Link to this page: http://www.socialistparty.org.uk/issue/376/4238
directed by Mike Leigh
AFTER SEEING a Mike Leigh production you generally feel like putting your head in the oven. But this film makes you feel angry as well.
Vera Drake spends her days working as a domestic for a number of people, as well as looking after her infirm mother and her own husband and grown-up children. She is always running around ready to help anybody.
The film is set in 1950 when abortion was illegal. Furthermore, contraception was not as reliable as it is today, and not available to unmarried women. Girls who became pregnant out of wedlock were stigmatised and often cast out by their families or forced to have their baby adopted.
Vera Drake helps women in this situation. She doesn't ask for any fees, she does it for free. It is not just "girls who get in trouble" whom Vera helps but mothers who already have several children and, because of poverty and overcrowding, cannot support another one. What she does is just a continuation of her life helping people she comes across.
Unfortunately, the method she uses, carried out in the women's own kitchens, is not sterile and very dangerous, and one of the girls ends up seriously ill in hospital. Vera is arrested and ends up getting a custodial sentence.
Juxtaposed to this story is the situation faced by the daughter of one of the middle-class families Vera cleans for. The young woman becomes pregnant after being raped by an acquaintance. She goes to a doctor who is prepared to agree to a termination at a hospital by a qualified obstetrician, for the sum of 100 guineas.
The same establishment that condemns Vera is prepared to bend the rules for a price. You ask yourself why the doctor, psychiatrist and nurses who carried out the middle-class girl's abortion weren't arrested and sentenced in the same way as Vera.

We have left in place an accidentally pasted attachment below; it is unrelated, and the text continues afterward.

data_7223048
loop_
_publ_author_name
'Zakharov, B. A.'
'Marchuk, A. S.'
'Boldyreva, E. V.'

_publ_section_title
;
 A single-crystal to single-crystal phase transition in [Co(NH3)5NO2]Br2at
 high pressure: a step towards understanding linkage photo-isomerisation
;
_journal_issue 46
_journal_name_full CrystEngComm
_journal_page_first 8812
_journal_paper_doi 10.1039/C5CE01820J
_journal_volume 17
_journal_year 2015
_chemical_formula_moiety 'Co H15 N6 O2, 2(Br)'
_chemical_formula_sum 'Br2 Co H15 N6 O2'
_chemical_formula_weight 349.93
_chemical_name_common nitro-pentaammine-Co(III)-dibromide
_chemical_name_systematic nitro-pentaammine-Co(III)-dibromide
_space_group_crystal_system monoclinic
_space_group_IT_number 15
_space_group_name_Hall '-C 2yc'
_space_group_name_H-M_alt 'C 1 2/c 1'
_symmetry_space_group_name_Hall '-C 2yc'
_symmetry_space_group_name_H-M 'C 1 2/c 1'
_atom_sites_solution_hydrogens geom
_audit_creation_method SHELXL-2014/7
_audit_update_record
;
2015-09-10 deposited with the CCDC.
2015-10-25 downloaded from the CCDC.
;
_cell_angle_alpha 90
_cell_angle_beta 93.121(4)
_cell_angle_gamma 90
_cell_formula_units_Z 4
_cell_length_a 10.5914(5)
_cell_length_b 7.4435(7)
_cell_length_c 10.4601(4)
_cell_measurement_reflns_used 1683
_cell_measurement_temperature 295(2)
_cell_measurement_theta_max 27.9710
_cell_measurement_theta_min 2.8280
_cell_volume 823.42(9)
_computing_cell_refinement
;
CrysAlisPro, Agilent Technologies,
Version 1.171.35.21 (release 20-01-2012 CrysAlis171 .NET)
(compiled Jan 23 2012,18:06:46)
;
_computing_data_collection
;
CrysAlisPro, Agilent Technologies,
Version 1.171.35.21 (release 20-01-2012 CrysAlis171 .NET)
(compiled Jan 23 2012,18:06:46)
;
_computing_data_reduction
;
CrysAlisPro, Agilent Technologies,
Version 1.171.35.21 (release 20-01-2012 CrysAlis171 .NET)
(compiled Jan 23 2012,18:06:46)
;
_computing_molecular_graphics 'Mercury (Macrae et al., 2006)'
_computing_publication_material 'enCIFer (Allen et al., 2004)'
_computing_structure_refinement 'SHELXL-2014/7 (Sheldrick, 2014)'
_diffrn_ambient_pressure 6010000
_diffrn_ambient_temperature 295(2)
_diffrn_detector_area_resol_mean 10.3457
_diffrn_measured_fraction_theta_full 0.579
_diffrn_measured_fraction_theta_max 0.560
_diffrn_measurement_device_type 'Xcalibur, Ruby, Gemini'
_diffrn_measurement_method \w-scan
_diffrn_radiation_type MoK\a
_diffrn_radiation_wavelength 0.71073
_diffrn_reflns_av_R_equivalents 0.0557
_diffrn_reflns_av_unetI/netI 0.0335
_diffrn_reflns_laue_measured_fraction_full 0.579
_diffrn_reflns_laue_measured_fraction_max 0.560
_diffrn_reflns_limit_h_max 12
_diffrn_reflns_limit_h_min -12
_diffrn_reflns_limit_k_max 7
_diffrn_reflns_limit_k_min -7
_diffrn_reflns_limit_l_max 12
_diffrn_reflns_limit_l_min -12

Fortunately, times have changed since the 1950s. Nowadays it is socially acceptable to have a baby even if the mother is unmarried. Contraceptives, such as the pill, are far more reliable and accessible and abortion has been legal since 1967.
THE FILM has been awarded the Venice Golden Lion Award and Imelda Staunton as Vera gives a stunning performance. It brings the atmosphere of post-war London into the modern era. The conversations between the family and friends show how they coped with the recent experience of the war.
The film also shows that working-class families like the Drakes depended on themselves and their efforts to make life better. The different attitudes to abortion are shown when the mother is arrested and the son at first can't believe that his mother could "do such a dirty thing". The daughter and the husband, however, rally behind Vera when the story comes out.
Vera Drake does not pretend to be a complete picture of back-street abortions. Most of the practitioners undoubtedly did not carry out the 'work' for altruistic reasons but for gain. Vera's medical knowledge was almost zero and she did not understand the extremely dangerous method she used (involving a syringe and soapy water) and its consequences.
One woman almost dies but we do not know what happened to the other women she helped over the previous twenty years.
Right to choose
The film may help a new generation appreciate what conditions were like for women before the legalisation of abortion. Thousands were maimed or died. This is important because, although abortion is available legally today, reactionary elements do periodically try to attack this important right.
We need to be able to explain that without the legal right to choose many women today would also be forced to go to a back-street abortionist like Vera Drake.
In The Socialist 15 January 2005: